Corporations are not people, my friends.
With apologies to Mitt Romney, that declaration is not intended to resurrect the long and bitter political season just ended. Indeed, this particular column is not political at all, but deeply personal. As such, my converse appropriation of the erstwhile Republican standard bearer’s assertion that corporate entities are, in fact, corporeal is a convenient means of getting at some feelings I am led to express — feelings about a particular corporation and about a few people.
The corporation is Advance Publications. Advance owns the Condé Nast family of magazines–The New Yorker, Architectural Digest, Golf Digest, House & Garden, Glamour, GQ, Vanity Fair, and the eponymous Traveler are a few of its more prominent titles. It owns the cable television giant Bright House Networks. It owns American City Business Journals, the parent company of the Birmingham Business Journal and 39 other metropolitan weekly business newspapers around the country. Among other newspaper and internet concerns, it owns the Alabama Media Group, which operates AL.com and The Birmingham News.
According to Forbes magazine—which it does not own—Advance is the 49th-largest privately-held company in the United States, with annual revenues estimated at $6.55 billion. It is the nation’s second-largest media company.
And it is scared to death of Weld.
That is what I surmise, at least, from the fact that they keep hiring people away from us, having apparently figured out that you can do things like that when you take in a cool six-and-a-half bil per annum and have proved—about 400 times over with the folks you’ve fired in Alabama alone—that you don’t really give a damn about people’s livelihoods, or have any desire to compete on a level playing field. I know it’s a shocker for all you aspiring journalists out there, but yes, Alabama Media Group can pay you more than Weld can—and, at the same time, considerably less than the seasoned journalist whose job, or at least parking space, you probably took.
It’s not just Weld, of course. Advance has done or is doing the same kind of thing in other markets, most notably New Orleans and Mobile, where it has done away with daily newspapers of long standing and is spending most of every day trying vainly to apply lipstick to its pig of a website. The M.O. is the same in each locale: make draconian cuts to the workforce, refill roughly 60 percent of the positions cut with mostly younger, lower-salaried people, and do things like rebrand a Pulitzer Prize-winning editorialist with the vaguely Orwellian title of “community engagement specialist” and expect people to accept your assurance that all is hunky-dory.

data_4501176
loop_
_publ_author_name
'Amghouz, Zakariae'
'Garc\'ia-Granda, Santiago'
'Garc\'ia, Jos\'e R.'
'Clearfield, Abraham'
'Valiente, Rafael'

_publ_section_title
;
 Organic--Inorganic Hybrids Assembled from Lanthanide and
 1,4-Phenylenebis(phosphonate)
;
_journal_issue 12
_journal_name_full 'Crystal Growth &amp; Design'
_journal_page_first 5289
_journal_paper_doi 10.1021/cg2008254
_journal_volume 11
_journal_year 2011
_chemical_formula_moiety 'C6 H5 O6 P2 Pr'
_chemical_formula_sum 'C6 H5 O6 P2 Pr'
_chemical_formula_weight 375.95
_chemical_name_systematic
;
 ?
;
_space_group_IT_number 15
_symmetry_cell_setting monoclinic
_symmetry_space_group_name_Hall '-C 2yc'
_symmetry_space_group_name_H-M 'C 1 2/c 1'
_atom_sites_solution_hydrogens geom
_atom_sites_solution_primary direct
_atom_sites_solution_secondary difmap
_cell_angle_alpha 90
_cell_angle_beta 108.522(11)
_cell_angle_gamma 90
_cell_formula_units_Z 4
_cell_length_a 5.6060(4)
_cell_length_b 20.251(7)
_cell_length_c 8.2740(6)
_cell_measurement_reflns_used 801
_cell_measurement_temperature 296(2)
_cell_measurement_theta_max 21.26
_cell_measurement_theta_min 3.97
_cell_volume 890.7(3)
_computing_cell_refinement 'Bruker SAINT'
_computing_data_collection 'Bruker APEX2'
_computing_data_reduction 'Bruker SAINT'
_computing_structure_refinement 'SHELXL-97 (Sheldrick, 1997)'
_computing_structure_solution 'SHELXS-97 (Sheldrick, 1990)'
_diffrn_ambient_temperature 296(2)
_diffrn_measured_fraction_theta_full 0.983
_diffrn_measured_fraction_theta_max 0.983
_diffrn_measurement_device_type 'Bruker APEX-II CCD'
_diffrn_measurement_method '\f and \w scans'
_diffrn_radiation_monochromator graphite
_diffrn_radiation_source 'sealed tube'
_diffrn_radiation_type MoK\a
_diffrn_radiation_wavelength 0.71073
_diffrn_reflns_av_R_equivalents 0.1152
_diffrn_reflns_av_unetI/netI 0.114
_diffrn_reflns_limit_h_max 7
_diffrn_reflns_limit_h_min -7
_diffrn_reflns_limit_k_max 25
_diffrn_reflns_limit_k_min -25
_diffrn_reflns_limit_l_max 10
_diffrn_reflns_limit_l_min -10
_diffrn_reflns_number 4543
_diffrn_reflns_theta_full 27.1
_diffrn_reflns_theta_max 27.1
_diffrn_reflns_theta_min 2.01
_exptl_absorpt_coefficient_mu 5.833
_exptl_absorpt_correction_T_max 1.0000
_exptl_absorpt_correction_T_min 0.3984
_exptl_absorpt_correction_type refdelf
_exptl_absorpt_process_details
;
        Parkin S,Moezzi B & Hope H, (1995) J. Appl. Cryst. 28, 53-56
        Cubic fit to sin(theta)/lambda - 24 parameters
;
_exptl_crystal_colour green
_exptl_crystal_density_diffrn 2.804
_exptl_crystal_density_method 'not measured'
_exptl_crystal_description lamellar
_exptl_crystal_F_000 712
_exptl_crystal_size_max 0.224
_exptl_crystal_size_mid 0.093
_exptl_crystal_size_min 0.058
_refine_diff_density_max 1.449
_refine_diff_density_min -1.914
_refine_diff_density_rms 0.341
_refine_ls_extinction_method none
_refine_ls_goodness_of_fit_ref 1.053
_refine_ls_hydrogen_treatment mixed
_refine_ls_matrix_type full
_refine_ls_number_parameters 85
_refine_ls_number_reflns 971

And yet, Weld has lost three good people to this monstrosity. Kyle Whitmire, Madison Underwoood and Jesse Chambers are talented men. (I could also include a woman, Glenny Brock, in this musing about onetime Welders, but I’ll have to shoehorn her in, as she has not turned up at AMG, at least not yet; she’s teaching and, God bless her, saving the historic Lyric Theater). Individually and collectively, these folks made journalistic contributions to our company for which I will be appreciative in perpetuity.
I should be clear here that I expect these men to continue to do good work. I should be even more clear that I wish them the very best professionally and personally, and that I hold no grudge against any one of them for taking what each judged to be a better opportunity at the present time. I do respectfully disagree with the judgment they seem to have made about the relative long-term prospects of that enterprise versus ours.
I’ve been thinking about this since a couple of Monday nights ago, when I strolled into the watering hole we both favor and found Kyle seated at the bar. Somehow, it was the first time we’d run into each other since his departure from Weld back in July. At that time, I made some very blunt statements about him as a business partner. I have stood by those statements, but I also recognize that sometimes people who go into business together part ways on less than gracious terms, each in the right in his or her own view. It doesn’t—shouldn’t—mean that feelings can’t be tempered by time.
Anyhow, running into Kyle reminded me of some of the reasons he and I became friends in the first place. We didn’t have any heart-to-heart, or anything much else beyond political gab and a few good laughs—the latter especially after Madison came in later—but I don’t mind saying that I left with a certain lightness in my heart.
I feel no such lightness, however, toward the corporation that employs Kyle, Madison, Jesse and a number of other fine journalists of my acquaintance. To a person, I respect their work, but I do not respect the entity for which they work. I know them to be people who care deeply about their community, but anyone can see that their employer does not.
It’s a quandary, the quandary of working in a changing landscape for local journalism—a landscape in which our nimble little media company is obliged to compete with a lumbering giant that is wounded, bewildered and after our lunch money. I’m not going to solve that quandary in the space remaining, so I’m just going to go now and make sure everyone who was at Weld this morning is still here this afternoon. Then I’m going to get my usual good night’s sleep and go at it again tomorrow.